There isn't a single, simple answer to a complex question like "Why is Strategy Execution so hard?" The reasons can vary depending on things such as your industry, size, or geography. But I've found that some aspects seem to be in common - and I'd like to share my findings with you, hoping it will help you along the way.
To get us started, let me share a quote. It has quite a powerful message and is a good basis before going forward in this article.
"We had high activity, everybody was fully focused and moving forward. Yet, we were so inefficient as we were all going in different directions, driven by individual agendas. If we hadn't had the courage to change together, I don't know where we'd be today - if we'd even still be here?" - CEO at a midsize company in the U.S.
Thankfully, this company had the ability to realise their challenges and could take proper measures to get on a better path. But what was this company doing, or not doing, that got them in that position in the first place?
Work-force engagement is vital. A study shows that worldwide only 15% of the work force feel engaged in their work. Fifteen percent! That is a bafflingly low figure.
It's important to clarify that an employee's happiness isn't the same as their engagement. Your employee can be content with the benefits you offer them but still feel unengaged in the work they do. Engaged employees work more efficiently, are more productive, have less sick leave and, basically, care about your business. The hard truth is that if you don't have an engaged work force, you won't be having employees who care to reach your goals.
Still not convinced? Here are some numbers that should get your attention:
- Low work staff engagement cost U.S. companies $450-500 Billion each year, according to a study from the Engagement Institute.
- Companies with a highly engaged work force are 21% more profitable, according to an analysis by Gallup.
"Okay, I'm with you - but how to engage then?" From what I have learned, it's crucial to let employees be a part of the planning and definition of Objectives, KPIs and Activities (that is, your strategy). This allows an employee to feel seen and heard. Also, if employees have been involved in formulating a strategy they can more easily identify with it, and will feel a higher responsibility to help achieve it.
Equally important is the follow-up process. If nobody in management cares to follow-up on the fantastic efforts done by the work force, engagement will be dropping. Follow-ups send a signal that this is important and has a purpose for the corporate direction.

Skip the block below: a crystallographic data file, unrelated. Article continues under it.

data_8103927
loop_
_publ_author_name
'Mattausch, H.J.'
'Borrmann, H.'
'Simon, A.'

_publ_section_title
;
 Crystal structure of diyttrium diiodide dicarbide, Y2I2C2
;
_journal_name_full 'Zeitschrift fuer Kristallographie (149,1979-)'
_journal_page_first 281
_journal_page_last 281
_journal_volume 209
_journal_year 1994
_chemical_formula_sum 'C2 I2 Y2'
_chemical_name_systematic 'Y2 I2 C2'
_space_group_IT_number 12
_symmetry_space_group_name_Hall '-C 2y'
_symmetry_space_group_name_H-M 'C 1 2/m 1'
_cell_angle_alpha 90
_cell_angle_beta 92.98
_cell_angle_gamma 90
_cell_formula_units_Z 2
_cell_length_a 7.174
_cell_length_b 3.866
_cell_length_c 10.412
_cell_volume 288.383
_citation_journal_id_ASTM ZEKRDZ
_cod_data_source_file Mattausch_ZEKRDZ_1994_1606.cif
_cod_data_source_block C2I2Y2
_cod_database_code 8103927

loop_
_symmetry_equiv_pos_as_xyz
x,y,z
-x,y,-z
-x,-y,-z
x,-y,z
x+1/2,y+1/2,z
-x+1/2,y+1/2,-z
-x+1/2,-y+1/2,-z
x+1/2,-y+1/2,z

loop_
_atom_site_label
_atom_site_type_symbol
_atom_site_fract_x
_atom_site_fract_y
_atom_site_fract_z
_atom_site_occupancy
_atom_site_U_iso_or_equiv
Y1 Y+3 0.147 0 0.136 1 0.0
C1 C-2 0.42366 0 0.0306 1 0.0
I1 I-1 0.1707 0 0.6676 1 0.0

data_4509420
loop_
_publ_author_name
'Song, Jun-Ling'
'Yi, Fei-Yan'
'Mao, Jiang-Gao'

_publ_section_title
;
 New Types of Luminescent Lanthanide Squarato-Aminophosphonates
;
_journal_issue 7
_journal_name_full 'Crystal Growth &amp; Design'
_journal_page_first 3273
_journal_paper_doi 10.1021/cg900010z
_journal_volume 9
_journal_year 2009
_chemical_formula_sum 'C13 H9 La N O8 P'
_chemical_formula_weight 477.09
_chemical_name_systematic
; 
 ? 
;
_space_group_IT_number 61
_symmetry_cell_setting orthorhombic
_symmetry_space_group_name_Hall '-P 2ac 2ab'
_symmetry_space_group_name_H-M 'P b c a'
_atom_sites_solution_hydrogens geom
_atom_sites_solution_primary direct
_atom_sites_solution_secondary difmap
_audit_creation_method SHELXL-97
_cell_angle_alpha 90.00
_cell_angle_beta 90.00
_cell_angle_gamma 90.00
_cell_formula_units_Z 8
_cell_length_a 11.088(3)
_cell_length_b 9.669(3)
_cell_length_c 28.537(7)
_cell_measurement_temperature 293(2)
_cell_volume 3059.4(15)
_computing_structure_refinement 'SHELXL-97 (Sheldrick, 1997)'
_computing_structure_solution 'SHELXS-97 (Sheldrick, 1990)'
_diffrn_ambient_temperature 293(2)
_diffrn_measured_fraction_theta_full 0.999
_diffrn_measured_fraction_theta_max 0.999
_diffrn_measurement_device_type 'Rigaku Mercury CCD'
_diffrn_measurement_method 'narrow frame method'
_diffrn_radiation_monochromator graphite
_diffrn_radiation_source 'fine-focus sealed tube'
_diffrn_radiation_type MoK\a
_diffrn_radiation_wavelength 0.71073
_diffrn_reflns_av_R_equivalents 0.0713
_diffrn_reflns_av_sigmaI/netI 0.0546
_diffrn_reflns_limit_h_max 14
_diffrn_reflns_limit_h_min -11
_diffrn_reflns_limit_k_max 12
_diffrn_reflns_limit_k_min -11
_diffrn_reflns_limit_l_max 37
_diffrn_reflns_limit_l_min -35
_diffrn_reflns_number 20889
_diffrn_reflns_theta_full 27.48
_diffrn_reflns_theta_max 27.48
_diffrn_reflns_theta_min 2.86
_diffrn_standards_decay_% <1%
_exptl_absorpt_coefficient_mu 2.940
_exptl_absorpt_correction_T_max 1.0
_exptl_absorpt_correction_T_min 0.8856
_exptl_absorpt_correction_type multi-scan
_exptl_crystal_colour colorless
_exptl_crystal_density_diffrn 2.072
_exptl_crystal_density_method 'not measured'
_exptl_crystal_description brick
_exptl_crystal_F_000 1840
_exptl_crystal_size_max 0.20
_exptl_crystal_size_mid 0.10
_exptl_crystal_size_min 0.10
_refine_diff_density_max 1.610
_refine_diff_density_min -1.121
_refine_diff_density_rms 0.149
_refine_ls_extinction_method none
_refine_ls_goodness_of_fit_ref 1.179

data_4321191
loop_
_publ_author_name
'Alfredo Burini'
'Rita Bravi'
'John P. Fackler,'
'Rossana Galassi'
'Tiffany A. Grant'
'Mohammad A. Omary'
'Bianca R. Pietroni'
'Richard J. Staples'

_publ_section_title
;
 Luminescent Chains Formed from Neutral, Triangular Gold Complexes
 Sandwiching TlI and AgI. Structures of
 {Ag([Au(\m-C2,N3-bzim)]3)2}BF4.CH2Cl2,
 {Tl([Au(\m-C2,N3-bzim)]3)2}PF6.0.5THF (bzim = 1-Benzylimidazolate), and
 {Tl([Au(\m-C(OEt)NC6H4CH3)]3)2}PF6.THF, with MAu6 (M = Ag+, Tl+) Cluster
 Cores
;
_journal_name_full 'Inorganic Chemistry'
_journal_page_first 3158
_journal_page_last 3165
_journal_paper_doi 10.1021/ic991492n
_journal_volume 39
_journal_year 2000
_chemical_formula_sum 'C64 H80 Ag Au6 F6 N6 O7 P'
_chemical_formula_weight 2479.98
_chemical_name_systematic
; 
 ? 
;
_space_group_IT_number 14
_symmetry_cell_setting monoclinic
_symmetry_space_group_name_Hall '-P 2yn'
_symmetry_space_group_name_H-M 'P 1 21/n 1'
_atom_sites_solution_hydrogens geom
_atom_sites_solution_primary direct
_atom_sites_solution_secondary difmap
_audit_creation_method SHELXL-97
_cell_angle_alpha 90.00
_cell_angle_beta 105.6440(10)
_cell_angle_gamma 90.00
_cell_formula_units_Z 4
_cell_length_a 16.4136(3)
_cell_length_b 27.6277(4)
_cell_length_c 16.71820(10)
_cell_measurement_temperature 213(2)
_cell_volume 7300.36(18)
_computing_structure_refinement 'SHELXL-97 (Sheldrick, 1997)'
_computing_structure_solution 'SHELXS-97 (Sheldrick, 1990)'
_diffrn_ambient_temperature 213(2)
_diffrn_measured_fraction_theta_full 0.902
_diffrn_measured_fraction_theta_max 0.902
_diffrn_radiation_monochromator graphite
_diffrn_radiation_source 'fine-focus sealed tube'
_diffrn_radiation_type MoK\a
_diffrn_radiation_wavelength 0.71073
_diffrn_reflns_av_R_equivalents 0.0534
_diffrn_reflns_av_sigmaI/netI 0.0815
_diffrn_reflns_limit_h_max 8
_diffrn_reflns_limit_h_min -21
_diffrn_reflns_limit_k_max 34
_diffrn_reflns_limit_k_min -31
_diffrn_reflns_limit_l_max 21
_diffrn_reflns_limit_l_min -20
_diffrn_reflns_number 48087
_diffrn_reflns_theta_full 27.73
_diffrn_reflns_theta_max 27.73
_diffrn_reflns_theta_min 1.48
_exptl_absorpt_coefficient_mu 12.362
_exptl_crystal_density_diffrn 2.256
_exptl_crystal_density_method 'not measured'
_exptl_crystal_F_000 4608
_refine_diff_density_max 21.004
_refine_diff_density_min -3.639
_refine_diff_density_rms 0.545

As a company starts growing ambitious people wants to make a mark - you could be getting a company going in many directions simultaneously. As a manager, it's hard to steer this ship if you don't have the proper tools to help you.
Alignment means getting your workforce to work in the same direction, towards the same objectives. Of course different functions will do different things, but the overall aim of tasks, activities and projects should be towards the corporate vision and goals - all the while keeping that fire burning in your ambitious individuals and an engaged work force.
In order to succeed with this, you need the following;
- A clearly defined, and accessible, corporate vision and direction
- An easy way to be able to connect tasks, activities and projects towards this vision and direction, and have this connection visible to employees and managers
- A culture where individuals are allowed to ask "is this really aligned with X?", "Should we really be doing this?" etc.
It's hard to track engagement and alignment, and to forecast your strategy's success, if you don't have an easy way to follow progress and deviations. This is important, otherwise you don't know if you are on the right track, and what measures to take.
It's not uncommon that once a business starts growing, the amount of digital tools used have grown equally and without regulation - making overview harder as the data is spread in many places, while different business units probably probably are using different tools and systems.
To get a grip on your overview, you should:
- Consolidate your systems, so that you can use fewer but for the same purpose
- Steer your employees to work in the same systems
- Look into which systems should be integrated with each other so that in the end, you hopefully only have one place to go to in order to track all relevant data.
I hope this article has given you some insights to identify where your challenges may lay and what measures you could take to overcome them! If you have any questions, please feel free to reach out!